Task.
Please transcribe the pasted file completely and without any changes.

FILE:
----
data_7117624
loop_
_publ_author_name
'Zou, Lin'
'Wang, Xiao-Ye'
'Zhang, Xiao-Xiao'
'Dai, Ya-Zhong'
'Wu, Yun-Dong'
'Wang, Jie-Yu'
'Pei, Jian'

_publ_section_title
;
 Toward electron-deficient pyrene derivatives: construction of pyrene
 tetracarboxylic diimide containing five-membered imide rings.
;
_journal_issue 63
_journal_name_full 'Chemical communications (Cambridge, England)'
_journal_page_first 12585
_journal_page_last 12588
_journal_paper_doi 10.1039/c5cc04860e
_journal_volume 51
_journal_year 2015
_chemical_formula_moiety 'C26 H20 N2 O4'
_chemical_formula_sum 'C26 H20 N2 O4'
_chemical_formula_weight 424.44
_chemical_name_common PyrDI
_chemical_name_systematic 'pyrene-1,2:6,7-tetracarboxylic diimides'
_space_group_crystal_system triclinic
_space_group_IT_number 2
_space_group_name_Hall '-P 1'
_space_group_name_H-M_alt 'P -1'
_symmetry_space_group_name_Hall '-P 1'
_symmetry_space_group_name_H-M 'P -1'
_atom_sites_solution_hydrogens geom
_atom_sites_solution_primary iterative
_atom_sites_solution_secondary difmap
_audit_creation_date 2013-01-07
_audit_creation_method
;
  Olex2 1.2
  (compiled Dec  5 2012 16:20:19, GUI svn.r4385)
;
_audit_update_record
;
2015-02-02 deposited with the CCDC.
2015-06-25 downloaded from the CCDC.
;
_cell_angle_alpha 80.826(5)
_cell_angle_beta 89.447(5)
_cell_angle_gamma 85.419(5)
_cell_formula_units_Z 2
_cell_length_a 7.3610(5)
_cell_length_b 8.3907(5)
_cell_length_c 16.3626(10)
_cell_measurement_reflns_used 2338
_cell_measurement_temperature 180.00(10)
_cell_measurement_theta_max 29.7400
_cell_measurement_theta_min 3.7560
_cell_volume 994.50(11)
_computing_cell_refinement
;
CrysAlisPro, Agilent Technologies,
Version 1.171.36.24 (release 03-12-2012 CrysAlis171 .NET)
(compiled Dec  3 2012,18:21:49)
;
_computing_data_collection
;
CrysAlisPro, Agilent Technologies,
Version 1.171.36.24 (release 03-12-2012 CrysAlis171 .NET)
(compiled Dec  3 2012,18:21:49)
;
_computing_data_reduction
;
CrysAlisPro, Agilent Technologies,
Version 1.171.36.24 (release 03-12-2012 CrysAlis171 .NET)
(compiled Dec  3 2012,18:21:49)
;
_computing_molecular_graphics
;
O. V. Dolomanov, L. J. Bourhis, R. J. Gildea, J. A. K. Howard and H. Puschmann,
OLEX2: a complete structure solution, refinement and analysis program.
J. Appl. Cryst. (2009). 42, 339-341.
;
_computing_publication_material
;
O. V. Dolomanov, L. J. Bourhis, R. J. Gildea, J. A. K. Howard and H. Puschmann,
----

data_7117624
loop_
_publ_author_name
'Zou, Lin'
'Wang, Xiao-Ye'
'Zhang, Xiao-Xiao'
'Dai, Ya-Zhong'
'Wu, Yun-Dong'
'Wang, Jie-Yu'
'Pei, Jian'

_publ_section_title
;
 Toward electron-deficient pyrene derivatives: construction of pyrene
 tetracarboxylic diimide containing five-membered imide rings.
;
_journal_issue 63
_journal_name_full 'Chemical communications (Cambridge, England)'
_journal_page_first 12585
_journal_page_last 12588
_journal_paper_doi 10.1039/c5cc04860e
_journal_volume 51
_journal_year 2015
_chemical_formula_moiety 'C26 H20 N2 O4'
_chemical_formula_sum 'C26 H20 N2 O4'
_chemical_formula_weight 424.44
_chemical_name_common PyrDI
_chemical_name_systematic 'pyrene-1,2:6,7-tetracarboxylic diimides'
_space_group_crystal_system triclinic
_space_group_IT_number 2
_space_group_name_Hall '-P 1'
_space_group_name_H-M_alt 'P -1'
_symmetry_space_group_name_Hall '-P 1'
_symmetry_space_group_name_H-M 'P -1'
_atom_sites_solution_hydrogens geom
_atom_sites_solution_primary iterative
_atom_sites_solution_secondary difmap
_audit_creation_date 2013-01-07
_audit_creation_method
;
  Olex2 1.2
  (compiled Dec  5 2012 16:20:19, GUI svn.r4385)
;
_audit_update_record
;
2015-02-02 deposited with the CCDC.
2015-06-25 downloaded from the CCDC.
;
_cell_angle_alpha 80.826(5)
_cell_angle_beta 89.447(5)
_cell_angle_gamma 85.419(5)
_cell_formula_units_Z 2
_cell_length_a 7.3610(5)
_cell_length_b 8.3907(5)
_cell_length_c 16.3626(10)
_cell_measurement_reflns_used 2338
_cell_measurement_temperature 180.00(10)
_cell_measurement_theta_max 29.7400
_cell_measurement_theta_min 3.7560
_cell_volume 994.50(11)
_computing_cell_refinement
;
CrysAlisPro, Agilent Technologies,
Version 1.171.36.24 (release 03-12-2012 CrysAlis171 .NET)
(compiled Dec  3 2012,18:21:49)
;
_computing_data_collection
;
CrysAlisPro, Agilent Technologies,
Version 1.171.36.24 (release 03-12-2012 CrysAlis171 .NET)
(compiled Dec  3 2012,18:21:49)
;
_computing_data_reduction
;
CrysAlisPro, Agilent Technologies,
Version 1.171.36.24 (release 03-12-2012 CrysAlis171 .NET)
(compiled Dec  3 2012,18:21:49)
;
_computing_molecular_graphics
;
O. V. Dolomanov, L. J. Bourhis, R. J. Gildea, J. A. K. Howard and H. Puschmann,
OLEX2: a complete structure solution, refinement and analysis program.
J. Appl. Cryst. (2009). 42, 339-341.
;
_computing_publication_material
;
O. V. Dolomanov, L. J. Bourhis, R. J. Gildea, J. A. K. Howard and H. Puschmann,